Since sophomore year, TRIO has helped her become a peer mentor, host workshops with Lead Academy and become a teaching assistant.

“I have gained so many leadership skills,” said Shunk, who is eager to begin a career in social work to help people with mental health challenges.

[Pitt received a $1 million grant to support limited-income, first generation undergrads.]

The momentum TRIO SSS has given Shunk is representative of the kinds of life-changing trajectories it provides to those who are the first in their families to go to college. In the United States, more than 6 million undergraduates — about one in three — are first-generation students.  

A recent study from the Higher Education Research Institute found that only 27 percent of first-generation students graduate with a bachelor’s degree within four years, compared to 42 percent of those with parents who attended college. That gap persists when the window for graduation is opened to six years, with only 54 percent of first-in-their-family students at public institutions earning bachelor’s degrees, as opposed to 68 percent of people with college-educated parents.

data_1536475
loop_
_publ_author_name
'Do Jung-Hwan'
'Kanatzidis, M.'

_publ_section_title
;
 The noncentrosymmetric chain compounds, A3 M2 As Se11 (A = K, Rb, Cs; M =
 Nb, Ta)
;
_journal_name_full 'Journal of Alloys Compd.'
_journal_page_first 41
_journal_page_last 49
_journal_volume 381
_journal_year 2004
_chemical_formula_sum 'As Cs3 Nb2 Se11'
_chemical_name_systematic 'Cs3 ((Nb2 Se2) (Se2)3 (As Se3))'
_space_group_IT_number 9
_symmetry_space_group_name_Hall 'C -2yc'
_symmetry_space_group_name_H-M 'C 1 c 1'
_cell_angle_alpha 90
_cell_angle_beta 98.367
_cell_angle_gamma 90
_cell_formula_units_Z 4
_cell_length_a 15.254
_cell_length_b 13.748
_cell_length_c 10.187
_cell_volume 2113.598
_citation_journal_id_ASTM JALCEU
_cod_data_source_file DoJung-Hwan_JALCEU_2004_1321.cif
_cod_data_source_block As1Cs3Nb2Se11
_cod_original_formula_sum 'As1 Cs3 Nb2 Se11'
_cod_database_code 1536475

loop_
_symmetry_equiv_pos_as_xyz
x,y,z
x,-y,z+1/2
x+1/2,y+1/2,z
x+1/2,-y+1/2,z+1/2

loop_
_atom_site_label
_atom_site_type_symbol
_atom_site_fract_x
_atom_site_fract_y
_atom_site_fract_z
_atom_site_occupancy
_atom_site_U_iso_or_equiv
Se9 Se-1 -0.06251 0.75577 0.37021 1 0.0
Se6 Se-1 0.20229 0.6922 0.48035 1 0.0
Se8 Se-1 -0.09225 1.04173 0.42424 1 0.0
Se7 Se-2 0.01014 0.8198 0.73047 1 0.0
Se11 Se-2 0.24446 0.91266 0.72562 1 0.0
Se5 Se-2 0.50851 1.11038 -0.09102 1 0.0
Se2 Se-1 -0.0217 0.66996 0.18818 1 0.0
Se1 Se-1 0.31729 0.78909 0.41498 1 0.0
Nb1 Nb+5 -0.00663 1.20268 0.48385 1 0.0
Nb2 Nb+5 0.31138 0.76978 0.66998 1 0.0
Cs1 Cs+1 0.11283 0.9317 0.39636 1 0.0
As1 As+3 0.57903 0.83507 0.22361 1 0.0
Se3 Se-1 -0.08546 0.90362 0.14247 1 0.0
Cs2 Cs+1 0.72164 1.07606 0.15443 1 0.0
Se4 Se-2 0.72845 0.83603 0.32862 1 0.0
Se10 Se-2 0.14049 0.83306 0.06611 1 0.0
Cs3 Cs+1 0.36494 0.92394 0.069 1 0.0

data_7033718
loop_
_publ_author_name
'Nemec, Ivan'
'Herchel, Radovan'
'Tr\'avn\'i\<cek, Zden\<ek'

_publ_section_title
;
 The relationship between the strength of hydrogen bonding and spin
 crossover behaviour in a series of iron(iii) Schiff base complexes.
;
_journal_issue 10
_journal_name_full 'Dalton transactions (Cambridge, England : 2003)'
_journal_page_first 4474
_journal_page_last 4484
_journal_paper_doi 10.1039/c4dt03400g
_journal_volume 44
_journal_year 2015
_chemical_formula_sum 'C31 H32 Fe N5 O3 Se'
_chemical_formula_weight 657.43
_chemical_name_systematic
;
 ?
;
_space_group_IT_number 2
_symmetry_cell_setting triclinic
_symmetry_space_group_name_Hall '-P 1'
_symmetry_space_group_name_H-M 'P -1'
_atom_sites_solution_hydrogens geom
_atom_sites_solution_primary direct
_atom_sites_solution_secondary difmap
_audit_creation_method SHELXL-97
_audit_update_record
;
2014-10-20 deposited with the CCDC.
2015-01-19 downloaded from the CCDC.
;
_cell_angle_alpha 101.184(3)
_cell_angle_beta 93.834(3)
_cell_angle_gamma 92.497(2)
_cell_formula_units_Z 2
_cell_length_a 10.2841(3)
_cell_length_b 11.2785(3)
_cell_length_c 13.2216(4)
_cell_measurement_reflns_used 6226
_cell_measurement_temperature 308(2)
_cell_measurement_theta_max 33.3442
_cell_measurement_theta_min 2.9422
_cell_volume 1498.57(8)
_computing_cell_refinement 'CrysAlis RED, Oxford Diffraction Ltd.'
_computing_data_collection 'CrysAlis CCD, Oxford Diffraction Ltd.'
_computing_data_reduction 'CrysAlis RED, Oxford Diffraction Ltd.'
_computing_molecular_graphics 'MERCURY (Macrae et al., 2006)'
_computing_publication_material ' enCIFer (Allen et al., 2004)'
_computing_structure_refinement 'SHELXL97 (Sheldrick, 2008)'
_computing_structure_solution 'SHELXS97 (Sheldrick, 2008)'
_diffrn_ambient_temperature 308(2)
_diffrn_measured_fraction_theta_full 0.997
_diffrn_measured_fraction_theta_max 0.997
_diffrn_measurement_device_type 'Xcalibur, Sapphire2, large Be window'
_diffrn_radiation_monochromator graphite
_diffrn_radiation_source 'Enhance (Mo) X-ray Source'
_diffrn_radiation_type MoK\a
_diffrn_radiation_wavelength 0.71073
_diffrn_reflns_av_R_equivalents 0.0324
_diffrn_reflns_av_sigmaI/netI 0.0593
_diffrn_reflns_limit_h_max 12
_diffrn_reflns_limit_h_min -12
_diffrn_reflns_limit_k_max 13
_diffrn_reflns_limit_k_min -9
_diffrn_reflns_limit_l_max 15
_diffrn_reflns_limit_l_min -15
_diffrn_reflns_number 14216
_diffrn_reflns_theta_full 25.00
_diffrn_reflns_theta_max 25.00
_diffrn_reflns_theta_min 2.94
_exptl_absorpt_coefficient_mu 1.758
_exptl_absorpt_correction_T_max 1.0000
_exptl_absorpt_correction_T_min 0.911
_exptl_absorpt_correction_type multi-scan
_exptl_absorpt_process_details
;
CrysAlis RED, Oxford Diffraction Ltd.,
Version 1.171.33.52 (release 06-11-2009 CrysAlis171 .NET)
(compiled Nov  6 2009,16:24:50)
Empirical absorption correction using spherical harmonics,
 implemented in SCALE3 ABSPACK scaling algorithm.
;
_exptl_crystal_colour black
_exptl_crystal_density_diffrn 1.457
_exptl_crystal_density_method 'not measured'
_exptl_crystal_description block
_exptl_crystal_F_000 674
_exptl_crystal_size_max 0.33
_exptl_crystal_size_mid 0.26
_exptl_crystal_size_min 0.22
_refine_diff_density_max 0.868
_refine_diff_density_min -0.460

At Pitt, TRIO’s mission is getting this group of students to college via TRIO Upward Bound and TRIO Talent Search and keeping them there to graduate via TRIO SSS.

Then, said, Michele Lagnese, director of Pitt’s TRIO SSS, part of the job and the joy is watching the ways in which the students develop self-confidence and begin to give back to their communities, the commonwealth and the world.

84% of TRIO-involved students at Pitt have graduated or will graduate by May 2022

Lagnese is a first-generation college graduate herself. So is much of her staff. They also understand the financial challenges many of their students face.

“We know what it is like when your roommates are going out to lunch but you have to go off to work. Some to one or even two jobs,” she said.

She’s worked with TRIO for 25 years, serving seven of those years at Pitt. The students eligible for TRIO come into a community, she said. “We understand the unique obstacles they face and we try to build a place of belonging.”